ANCHORAGE, Alaska -- The scandal-ridden VECO Corp. had little to do with the state's predator control policies.
But one wouldn't know that watching an ad now airing by the Defenders of Wildlife Action Fund.
The group is attempting to pressure lawmakers into rejecting a pair of bills that would strengthen the predator control laws.
The ad highlights the ongoing corruption scandal, including bribes and politicians who find themselves in jail concerning the Legislature's oil tax debates in 2006.
But the group is attempting to stop predator control by drawing a correlation to the corruption probe.
"56,000 Alaskans signed a petition saying we want an opportunity to weigh in on these important wildlife issues for our state and the Legislature is pushing bills that could remove their ability to do that and we think the public needs to know about it," said Defenders of Wildlife Action Fund spokesman William Lutz.
Defenders of Wildlife was active in gathering signatures for the ballot measure that would outlaw aerial wolf killing.
It argues bills under consideration would limit what game issues are decided by ballot initiative. But lawmakers don't like the group's tactics.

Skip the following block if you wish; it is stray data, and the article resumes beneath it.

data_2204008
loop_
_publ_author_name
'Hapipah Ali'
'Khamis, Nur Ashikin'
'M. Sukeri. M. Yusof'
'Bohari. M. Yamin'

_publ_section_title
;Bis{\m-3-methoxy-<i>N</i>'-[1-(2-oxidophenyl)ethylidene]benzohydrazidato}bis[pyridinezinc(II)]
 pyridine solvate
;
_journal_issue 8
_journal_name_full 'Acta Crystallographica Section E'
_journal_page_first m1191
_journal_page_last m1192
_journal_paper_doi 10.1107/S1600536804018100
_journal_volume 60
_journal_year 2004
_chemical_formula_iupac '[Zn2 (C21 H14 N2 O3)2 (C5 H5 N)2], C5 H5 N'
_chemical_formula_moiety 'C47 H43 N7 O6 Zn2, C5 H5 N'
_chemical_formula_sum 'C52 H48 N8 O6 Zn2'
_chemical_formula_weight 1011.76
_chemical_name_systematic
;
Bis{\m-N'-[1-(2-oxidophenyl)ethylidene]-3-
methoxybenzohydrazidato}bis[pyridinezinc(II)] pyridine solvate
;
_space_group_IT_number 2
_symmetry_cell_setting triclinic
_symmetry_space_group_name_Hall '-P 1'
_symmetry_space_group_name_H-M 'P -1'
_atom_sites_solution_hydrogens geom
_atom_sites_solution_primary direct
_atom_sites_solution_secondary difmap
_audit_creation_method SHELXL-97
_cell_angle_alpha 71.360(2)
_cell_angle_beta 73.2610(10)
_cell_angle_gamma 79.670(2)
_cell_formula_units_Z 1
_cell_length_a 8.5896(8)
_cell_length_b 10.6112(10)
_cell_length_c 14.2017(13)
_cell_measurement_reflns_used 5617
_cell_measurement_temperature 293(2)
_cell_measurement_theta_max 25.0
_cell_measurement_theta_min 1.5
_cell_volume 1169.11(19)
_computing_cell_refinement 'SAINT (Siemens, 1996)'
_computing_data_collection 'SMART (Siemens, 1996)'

"Many of those of us from rural Alaska who have had nothing to do with VECO or Bill Allen or Rick Smith have been strong proponents of aerial wolf kill and predator control," said Rep. Mary Nelson, D-Bethel. "I am deeply offended by that intimation that those are somehow those are connected."
"I was not impressed," said Rep. Lindsey Holmes, D-Anchorage. "I thought that drawing the parallel between those two was inappropriate."
Backers of wolf control programs called the ad disingenuous.
"If you want to say that folks that would support legislation like that are corrupt then you might as well call all bush Alaskans corrupt as well by association," said Orutsararmiut Native Council Co-Chairman Greg Roczicka.
"It's about the trust people place in their representatives to represent their point of view," Lutz said. "Whether it's corruption and kickbacks or removing the public's ability to vote on issues that they said they want an opportunity to vote on -- it's all about the public trust in their representatives."
The VECO scandal had a backlash that hurt the oil industry in the form of higher taxes.
Defenders of Wildlife hopes the Legislature's credibility is shaken enough for a similar backlash against predator control.
One of the bills at issue is House Bill 348 authored by Wasilla Rep. Wes Keller.
His office says the bill would change the wording in state law to make it clear game is an asset that can only be allocated by the Legislature, not a citizens' initiative.
Keller says the bill will not affect the aerial wolf killing initiative on the ballot this year.
Contact Jason Moore at firstname.lastname@example.org